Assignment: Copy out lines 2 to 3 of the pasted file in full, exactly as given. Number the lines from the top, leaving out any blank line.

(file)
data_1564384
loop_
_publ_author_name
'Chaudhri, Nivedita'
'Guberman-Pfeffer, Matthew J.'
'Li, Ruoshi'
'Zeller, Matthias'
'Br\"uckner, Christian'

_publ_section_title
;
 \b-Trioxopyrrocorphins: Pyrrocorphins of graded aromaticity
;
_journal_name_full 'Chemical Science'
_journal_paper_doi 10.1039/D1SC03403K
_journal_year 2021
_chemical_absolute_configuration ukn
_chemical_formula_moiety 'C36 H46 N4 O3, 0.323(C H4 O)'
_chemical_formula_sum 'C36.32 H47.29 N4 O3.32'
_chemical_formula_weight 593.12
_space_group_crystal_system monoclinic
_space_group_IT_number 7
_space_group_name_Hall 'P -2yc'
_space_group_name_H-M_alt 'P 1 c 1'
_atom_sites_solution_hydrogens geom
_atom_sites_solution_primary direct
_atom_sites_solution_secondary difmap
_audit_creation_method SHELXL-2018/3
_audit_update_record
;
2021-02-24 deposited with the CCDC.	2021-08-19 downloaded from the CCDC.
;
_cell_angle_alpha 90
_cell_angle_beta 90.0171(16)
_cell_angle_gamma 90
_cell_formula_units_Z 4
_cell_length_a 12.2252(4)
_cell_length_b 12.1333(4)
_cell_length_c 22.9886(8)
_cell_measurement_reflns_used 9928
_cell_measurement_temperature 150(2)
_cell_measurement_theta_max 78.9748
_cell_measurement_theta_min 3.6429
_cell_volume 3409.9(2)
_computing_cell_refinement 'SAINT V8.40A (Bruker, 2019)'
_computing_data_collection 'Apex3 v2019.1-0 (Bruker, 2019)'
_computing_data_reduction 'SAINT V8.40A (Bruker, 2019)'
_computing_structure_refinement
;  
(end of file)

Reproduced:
loop_
_publ_author_name